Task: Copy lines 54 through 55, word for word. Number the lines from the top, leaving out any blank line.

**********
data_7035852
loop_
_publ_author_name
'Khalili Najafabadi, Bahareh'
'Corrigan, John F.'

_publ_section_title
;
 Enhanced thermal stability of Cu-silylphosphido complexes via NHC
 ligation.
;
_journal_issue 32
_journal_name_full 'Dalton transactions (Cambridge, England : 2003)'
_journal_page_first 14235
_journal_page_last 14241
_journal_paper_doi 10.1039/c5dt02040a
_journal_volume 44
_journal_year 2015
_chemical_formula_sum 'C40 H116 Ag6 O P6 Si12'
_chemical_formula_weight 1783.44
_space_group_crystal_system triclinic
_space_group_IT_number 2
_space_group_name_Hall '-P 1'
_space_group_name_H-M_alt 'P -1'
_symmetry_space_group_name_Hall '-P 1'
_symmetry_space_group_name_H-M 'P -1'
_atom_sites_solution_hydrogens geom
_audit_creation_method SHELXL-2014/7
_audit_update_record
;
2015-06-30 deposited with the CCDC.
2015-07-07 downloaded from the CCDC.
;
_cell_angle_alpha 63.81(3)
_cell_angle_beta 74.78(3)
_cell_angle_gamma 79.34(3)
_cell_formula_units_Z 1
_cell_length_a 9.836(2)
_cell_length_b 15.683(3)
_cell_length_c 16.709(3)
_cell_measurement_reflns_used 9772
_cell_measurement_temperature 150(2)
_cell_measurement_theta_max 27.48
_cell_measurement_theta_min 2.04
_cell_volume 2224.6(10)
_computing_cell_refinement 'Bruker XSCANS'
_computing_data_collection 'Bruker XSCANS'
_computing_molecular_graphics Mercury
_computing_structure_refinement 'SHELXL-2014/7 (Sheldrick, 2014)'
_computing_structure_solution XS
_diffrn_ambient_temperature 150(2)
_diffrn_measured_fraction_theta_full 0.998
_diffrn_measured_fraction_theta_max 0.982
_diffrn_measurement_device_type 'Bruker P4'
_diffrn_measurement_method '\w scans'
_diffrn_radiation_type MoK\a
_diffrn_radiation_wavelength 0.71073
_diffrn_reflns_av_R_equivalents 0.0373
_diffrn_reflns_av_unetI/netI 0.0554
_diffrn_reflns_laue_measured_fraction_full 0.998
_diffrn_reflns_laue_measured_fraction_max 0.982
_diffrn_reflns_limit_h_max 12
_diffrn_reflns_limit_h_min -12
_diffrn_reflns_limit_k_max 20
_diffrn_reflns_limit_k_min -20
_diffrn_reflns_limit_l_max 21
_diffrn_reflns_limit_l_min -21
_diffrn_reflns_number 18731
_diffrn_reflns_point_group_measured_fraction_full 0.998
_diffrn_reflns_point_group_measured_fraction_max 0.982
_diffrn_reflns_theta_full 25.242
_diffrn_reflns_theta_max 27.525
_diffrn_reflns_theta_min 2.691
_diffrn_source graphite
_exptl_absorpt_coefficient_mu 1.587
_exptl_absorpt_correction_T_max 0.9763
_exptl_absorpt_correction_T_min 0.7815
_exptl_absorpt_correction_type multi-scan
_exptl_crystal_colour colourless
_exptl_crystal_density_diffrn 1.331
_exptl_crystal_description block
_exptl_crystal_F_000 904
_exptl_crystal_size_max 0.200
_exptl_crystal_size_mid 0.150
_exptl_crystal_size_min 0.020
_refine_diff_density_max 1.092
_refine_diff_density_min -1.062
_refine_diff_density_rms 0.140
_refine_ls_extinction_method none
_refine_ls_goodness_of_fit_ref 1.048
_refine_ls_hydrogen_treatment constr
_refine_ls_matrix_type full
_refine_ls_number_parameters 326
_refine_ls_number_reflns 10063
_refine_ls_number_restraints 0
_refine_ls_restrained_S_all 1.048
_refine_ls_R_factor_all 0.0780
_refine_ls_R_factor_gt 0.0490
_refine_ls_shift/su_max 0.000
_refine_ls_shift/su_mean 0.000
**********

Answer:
_diffrn_measurement_method '\w scans'
_diffrn_radiation_type MoK\a